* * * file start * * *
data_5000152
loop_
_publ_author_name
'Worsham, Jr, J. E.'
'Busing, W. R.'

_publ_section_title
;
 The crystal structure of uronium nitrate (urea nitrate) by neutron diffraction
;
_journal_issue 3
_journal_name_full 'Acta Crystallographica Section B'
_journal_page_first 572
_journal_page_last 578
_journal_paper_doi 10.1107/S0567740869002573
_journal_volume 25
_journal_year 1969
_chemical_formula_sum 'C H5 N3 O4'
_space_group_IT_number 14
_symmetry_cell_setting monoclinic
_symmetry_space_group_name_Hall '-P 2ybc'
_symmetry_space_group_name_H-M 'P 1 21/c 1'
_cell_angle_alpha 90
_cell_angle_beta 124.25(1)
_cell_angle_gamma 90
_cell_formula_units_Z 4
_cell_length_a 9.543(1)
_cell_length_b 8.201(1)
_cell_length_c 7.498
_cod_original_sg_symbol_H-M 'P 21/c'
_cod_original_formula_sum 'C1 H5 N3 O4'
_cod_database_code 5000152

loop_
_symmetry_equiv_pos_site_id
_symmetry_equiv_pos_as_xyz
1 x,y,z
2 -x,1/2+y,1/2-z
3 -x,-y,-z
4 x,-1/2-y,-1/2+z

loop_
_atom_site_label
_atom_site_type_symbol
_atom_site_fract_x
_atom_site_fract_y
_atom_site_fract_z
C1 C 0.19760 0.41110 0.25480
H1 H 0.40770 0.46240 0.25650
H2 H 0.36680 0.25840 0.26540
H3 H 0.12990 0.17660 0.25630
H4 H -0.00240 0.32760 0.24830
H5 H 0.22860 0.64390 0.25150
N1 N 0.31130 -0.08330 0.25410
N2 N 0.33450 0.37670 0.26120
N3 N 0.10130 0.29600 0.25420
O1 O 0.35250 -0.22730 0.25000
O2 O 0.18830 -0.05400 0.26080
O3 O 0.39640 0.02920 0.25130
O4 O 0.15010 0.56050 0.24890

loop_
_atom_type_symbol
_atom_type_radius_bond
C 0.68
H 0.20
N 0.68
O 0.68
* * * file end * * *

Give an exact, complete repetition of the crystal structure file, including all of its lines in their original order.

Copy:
data_5000152
loop_
_publ_author_name
'Worsham, Jr, J. E.'
'Busing, W. R.'

_publ_section_title
;
 The crystal structure of uronium nitrate (urea nitrate) by neutron diffraction
;
_journal_issue 3
_journal_name_full 'Acta Crystallographica Section B'
_journal_page_first 572
_journal_page_last 578
_journal_paper_doi 10.1107/S0567740869002573
_journal_volume 25
_journal_year 1969
_chemical_formula_sum 'C H5 N3 O4'
_space_group_IT_number 14
_symmetry_cell_setting monoclinic
_symmetry_space_group_name_Hall '-P 2ybc'
_symmetry_space_group_name_H-M 'P 1 21/c 1'
_cell_angle_alpha 90
_cell_angle_beta 124.25(1)
_cell_angle_gamma 90
_cell_formula_units_Z 4
_cell_length_a 9.543(1)
_cell_length_b 8.201(1)
_cell_length_c 7.498
_cod_original_sg_symbol_H-M 'P 21/c'
_cod_original_formula_sum 'C1 H5 N3 O4'
_cod_database_code 5000152

loop_
_symmetry_equiv_pos_site_id
_symmetry_equiv_pos_as_xyz
1 x,y,z
2 -x,1/2+y,1/2-z
3 -x,-y,-z
4 x,-1/2-y,-1/2+z

loop_
_atom_site_label
_atom_site_type_symbol
_atom_site_fract_x
_atom_site_fract_y
_atom_site_fract_z
C1 C 0.19760 0.41110 0.25480
H1 H 0.40770 0.46240 0.25650
H2 H 0.36680 0.25840 0.26540
H3 H 0.12990 0.17660 0.25630
H4 H -0.00240 0.32760 0.24830
H5 H 0.22860 0.64390 0.25150
N1 N 0.31130 -0.08330 0.25410
N2 N 0.33450 0.37670 0.26120
N3 N 0.10130 0.29600 0.25420
O1 O 0.35250 -0.22730 0.25000
O2 O 0.18830 -0.05400 0.26080
O3 O 0.39640 0.02920 0.25130
O4 O 0.15010 0.56050 0.24890

loop_
_atom_type_symbol
_atom_type_radius_bond
C 0.68
H 0.20
N 0.68
O 0.68